KEEP

Pfizer consultants complete a portion of the multi-day program at the Krannertt Center for Executive Education and Research on Purdue's West Lafayette campus. (Photo provided by KEEP)

G. Logan Jordan, associate dean for administration, who teaches the capstone strategic thinking class in VMI, says Krannert’s experience in teaching business strategies to veterinarians and practice managers was appealing to Pfizer.

“If you hopped into a time machine now in the U.K. and went forward 10 or 15 years, veterinary practices then would look more like U.S. veterinary practices now,” Jordan says.

One major difference is the aspect of the human-animal bond. In the U.S. pets are treated like family members and owners are looking for the latest and best technology when it comes to treating Fido or Fluffy. This notion is just catching hold in Europe.

Professor Charlene Sullivan teaches VMI’s finance module. Although the core concepts presented are the same in Pfizer’s program, she says there have been special challenges.

“If you hopped into a time machine now in the U.K. and went forward 10 or 15 years, veterinary practices then would look more like U.S. veterinary practices now.”
“For a majority of Pfizer consultants, English is not their first language, and business terminology is a foreign language of its own,,” says Sullivan, who provides students a list of terms with definitions. “They may refer to our concepts in different words. If they don’t know what a balance sheet is in French, they won’t know what it is in English.”

Unlike VMI participants, who are primarily working veterinarians or practice managers, the Pfizer group must understand the business concepts and be able to communicate best practices clearly to its clients.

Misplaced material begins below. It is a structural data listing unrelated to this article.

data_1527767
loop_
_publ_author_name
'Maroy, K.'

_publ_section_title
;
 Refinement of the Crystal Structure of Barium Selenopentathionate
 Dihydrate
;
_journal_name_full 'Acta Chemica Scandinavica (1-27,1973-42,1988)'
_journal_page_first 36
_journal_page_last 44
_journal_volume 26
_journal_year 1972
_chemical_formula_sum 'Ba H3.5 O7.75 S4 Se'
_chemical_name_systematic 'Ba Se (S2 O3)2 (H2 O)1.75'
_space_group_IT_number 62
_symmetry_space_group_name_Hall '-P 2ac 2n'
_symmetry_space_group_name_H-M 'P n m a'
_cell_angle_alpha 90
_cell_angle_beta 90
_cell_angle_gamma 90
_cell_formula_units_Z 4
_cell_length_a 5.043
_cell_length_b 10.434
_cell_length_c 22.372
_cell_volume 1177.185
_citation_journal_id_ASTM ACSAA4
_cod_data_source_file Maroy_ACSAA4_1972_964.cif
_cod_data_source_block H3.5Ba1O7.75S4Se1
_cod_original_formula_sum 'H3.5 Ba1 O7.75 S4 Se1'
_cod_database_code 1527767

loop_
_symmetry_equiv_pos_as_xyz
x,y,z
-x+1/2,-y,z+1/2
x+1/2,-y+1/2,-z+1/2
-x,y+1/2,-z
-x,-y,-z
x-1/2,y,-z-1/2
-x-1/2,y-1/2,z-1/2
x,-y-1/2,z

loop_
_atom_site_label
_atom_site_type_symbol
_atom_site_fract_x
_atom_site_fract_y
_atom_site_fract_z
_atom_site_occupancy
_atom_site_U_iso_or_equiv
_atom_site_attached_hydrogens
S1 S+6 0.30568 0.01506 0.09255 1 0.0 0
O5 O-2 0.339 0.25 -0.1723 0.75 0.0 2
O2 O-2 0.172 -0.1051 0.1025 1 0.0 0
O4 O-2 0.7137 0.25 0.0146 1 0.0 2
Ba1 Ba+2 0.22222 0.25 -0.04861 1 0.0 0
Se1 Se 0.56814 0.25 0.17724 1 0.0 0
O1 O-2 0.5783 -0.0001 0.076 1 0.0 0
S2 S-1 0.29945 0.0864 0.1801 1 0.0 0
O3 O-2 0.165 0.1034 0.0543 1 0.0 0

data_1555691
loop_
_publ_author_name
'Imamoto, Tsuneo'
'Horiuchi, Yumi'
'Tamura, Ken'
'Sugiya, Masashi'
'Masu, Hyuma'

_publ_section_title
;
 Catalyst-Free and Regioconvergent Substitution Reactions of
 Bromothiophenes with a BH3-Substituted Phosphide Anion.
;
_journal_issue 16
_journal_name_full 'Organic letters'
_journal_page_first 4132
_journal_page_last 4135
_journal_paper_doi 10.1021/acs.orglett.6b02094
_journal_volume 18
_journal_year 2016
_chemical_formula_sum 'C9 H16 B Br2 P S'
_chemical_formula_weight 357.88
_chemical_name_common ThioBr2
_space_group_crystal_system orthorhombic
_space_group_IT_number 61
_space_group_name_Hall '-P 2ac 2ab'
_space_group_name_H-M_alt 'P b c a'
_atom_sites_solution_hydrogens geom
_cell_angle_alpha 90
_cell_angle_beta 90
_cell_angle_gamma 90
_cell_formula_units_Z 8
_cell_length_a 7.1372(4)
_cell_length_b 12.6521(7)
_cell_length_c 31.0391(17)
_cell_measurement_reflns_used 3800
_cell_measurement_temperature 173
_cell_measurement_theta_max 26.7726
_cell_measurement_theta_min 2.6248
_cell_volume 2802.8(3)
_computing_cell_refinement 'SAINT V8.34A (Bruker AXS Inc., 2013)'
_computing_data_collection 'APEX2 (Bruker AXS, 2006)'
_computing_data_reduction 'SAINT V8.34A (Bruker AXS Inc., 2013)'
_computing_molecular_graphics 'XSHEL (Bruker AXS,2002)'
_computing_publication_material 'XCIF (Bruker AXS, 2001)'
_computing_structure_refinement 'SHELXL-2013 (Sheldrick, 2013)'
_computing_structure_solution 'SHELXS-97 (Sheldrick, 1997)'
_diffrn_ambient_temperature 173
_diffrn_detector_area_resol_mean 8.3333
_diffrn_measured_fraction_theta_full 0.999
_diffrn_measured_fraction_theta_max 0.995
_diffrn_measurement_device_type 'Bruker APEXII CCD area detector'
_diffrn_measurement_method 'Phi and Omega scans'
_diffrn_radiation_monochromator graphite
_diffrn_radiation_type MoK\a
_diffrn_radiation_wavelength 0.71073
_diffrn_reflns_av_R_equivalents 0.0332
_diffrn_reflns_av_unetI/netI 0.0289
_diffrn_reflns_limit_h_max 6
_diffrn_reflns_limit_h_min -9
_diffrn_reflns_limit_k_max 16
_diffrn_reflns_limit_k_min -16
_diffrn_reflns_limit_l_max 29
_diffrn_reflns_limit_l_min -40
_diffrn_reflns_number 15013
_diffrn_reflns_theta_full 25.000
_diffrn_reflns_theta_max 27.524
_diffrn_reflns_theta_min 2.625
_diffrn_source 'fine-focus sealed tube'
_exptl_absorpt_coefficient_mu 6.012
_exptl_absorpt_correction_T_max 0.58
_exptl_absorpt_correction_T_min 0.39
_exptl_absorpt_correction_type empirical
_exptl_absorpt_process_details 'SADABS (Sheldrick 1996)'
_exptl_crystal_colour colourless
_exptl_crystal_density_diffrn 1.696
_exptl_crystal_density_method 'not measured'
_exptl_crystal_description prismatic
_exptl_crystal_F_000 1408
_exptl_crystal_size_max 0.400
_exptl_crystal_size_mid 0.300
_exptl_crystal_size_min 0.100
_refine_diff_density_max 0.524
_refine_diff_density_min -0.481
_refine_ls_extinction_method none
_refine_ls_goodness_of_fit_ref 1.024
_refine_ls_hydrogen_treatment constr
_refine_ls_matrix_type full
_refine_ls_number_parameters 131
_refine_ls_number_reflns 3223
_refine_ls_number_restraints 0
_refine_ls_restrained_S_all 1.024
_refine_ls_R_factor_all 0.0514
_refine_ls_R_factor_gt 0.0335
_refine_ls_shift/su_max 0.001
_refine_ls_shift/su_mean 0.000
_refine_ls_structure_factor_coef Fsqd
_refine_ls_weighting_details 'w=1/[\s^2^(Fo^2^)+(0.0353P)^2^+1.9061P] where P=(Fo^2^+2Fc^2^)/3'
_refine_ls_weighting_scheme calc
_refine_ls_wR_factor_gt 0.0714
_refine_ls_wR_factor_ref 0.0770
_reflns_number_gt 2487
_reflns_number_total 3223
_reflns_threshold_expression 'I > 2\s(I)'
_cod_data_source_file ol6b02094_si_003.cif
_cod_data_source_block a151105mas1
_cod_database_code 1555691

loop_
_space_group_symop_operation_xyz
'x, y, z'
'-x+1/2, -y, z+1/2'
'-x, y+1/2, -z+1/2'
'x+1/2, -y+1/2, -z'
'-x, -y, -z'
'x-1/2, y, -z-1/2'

Selling a veterinarian inventory doesn’t necessarily solve their problem, Sullivan says. A veterinarian may tell a consultant that they can’t sell a product or service, so it’s up to the consultant to dig deeper to elicit information that will be helpful in suggesting solutions.

Veterinarians have the same characteristics here as in Europe, she says. Many entered the field out of a love of animals but may not understand the importance of making a profit so they can reinvest in their business and provide retirement income when they sell their practice.

Through best practice models and case studies, Pfizer reps are taken into an “as-is practice” to learn the finance, marketing and human resources skills that will make them a trusted advisor for their clients. Visiting area veterinary clinics helped to apply classroom knowledge and tools to real-life challenges, Boucher says.

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